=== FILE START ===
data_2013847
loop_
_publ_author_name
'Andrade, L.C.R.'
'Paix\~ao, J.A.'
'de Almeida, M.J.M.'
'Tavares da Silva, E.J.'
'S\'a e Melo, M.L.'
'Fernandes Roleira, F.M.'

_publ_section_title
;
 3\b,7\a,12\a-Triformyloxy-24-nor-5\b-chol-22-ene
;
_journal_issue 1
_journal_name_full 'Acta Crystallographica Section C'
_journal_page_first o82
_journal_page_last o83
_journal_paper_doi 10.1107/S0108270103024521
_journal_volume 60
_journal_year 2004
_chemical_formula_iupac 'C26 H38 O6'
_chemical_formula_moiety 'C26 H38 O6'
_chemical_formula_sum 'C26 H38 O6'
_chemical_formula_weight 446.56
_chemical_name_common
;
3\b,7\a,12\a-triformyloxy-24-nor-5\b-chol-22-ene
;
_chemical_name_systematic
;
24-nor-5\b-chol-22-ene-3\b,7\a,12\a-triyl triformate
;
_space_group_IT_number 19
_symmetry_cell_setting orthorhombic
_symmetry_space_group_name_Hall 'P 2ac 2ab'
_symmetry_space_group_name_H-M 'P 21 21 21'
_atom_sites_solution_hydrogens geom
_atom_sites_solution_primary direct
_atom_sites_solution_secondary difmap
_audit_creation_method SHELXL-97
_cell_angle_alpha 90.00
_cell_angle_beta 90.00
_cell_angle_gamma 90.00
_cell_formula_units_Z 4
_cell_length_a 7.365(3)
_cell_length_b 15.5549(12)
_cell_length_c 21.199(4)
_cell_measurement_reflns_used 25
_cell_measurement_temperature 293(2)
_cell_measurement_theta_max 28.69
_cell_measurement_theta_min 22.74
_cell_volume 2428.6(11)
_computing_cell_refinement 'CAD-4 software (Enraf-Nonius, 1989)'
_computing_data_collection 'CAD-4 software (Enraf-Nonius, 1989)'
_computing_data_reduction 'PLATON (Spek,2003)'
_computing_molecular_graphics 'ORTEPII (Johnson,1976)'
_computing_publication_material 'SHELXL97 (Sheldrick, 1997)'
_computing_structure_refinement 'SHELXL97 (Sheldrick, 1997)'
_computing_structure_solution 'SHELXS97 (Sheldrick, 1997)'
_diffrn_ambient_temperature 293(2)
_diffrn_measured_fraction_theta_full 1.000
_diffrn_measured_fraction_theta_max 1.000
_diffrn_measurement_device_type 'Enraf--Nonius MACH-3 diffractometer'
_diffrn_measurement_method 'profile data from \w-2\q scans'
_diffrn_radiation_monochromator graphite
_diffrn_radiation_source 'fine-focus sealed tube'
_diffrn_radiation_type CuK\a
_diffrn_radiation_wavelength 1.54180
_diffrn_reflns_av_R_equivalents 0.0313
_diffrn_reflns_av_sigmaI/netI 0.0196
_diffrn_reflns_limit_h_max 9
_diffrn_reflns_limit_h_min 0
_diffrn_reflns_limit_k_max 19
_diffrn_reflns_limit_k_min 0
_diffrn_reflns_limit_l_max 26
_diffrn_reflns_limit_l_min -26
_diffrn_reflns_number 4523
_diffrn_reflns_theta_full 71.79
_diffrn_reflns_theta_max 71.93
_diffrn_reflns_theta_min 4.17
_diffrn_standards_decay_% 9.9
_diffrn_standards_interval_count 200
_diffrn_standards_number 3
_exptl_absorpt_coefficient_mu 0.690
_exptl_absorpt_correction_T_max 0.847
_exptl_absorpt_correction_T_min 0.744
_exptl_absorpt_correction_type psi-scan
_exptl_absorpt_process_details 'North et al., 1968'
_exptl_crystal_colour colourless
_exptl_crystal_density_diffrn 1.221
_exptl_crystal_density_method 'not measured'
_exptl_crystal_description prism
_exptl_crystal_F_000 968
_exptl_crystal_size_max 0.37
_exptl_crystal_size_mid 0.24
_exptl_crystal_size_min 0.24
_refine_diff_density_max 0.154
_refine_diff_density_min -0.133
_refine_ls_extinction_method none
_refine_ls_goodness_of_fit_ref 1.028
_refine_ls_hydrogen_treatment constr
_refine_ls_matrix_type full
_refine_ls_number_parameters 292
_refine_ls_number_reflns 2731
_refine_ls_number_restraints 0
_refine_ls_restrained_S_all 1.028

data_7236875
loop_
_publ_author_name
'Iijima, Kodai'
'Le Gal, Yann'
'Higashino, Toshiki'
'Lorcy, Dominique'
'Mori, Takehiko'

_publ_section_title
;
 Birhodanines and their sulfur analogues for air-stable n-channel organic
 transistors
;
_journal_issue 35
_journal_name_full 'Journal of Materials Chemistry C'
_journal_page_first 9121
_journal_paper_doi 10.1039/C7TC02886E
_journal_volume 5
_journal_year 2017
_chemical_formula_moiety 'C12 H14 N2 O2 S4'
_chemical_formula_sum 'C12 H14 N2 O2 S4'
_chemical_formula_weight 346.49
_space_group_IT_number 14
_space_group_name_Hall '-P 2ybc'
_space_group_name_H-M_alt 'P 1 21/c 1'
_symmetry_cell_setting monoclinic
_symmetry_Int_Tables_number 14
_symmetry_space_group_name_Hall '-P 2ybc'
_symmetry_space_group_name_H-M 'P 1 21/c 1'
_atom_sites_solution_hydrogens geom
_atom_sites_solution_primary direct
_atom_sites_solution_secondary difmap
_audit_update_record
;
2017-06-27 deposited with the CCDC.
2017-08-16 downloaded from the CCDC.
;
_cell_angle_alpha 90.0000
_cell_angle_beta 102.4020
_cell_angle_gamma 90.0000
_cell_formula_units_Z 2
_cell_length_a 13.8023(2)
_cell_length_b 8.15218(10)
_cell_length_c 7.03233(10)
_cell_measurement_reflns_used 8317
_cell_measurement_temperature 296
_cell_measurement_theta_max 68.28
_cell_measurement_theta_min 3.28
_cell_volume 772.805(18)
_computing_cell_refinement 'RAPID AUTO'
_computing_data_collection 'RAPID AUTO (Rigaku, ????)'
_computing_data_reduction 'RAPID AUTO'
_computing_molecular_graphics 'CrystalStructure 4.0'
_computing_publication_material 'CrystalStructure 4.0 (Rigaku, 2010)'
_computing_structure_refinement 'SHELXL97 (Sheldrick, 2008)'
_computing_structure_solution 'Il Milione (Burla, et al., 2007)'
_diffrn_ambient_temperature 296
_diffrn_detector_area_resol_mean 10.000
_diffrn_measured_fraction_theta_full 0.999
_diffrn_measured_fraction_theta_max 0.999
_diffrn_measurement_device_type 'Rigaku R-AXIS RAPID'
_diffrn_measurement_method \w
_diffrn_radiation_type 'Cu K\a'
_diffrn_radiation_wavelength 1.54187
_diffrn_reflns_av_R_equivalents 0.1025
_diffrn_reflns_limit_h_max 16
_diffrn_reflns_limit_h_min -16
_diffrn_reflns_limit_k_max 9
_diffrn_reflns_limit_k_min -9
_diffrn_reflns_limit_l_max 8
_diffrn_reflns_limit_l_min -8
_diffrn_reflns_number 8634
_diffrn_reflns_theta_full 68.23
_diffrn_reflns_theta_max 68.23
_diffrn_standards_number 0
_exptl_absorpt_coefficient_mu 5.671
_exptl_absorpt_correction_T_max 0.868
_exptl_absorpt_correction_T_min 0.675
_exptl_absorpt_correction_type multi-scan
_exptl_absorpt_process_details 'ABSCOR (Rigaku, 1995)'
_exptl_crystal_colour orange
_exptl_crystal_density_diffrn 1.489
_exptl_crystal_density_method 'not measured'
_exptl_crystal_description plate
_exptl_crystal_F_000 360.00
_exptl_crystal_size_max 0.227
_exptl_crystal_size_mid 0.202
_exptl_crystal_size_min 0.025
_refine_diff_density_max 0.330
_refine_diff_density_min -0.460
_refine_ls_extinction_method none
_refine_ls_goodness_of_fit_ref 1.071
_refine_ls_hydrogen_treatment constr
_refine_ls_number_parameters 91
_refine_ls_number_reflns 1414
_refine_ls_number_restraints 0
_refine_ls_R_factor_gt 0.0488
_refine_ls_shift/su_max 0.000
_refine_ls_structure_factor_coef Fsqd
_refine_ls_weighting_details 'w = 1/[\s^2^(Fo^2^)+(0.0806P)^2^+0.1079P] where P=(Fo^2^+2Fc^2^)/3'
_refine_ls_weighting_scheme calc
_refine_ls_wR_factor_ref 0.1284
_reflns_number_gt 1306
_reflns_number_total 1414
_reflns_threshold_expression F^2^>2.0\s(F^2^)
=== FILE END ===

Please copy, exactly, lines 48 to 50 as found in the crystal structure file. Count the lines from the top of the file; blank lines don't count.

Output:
_cell_measurement_reflns_used 25
_cell_measurement_temperature 293(2)
_cell_measurement_theta_max 28.69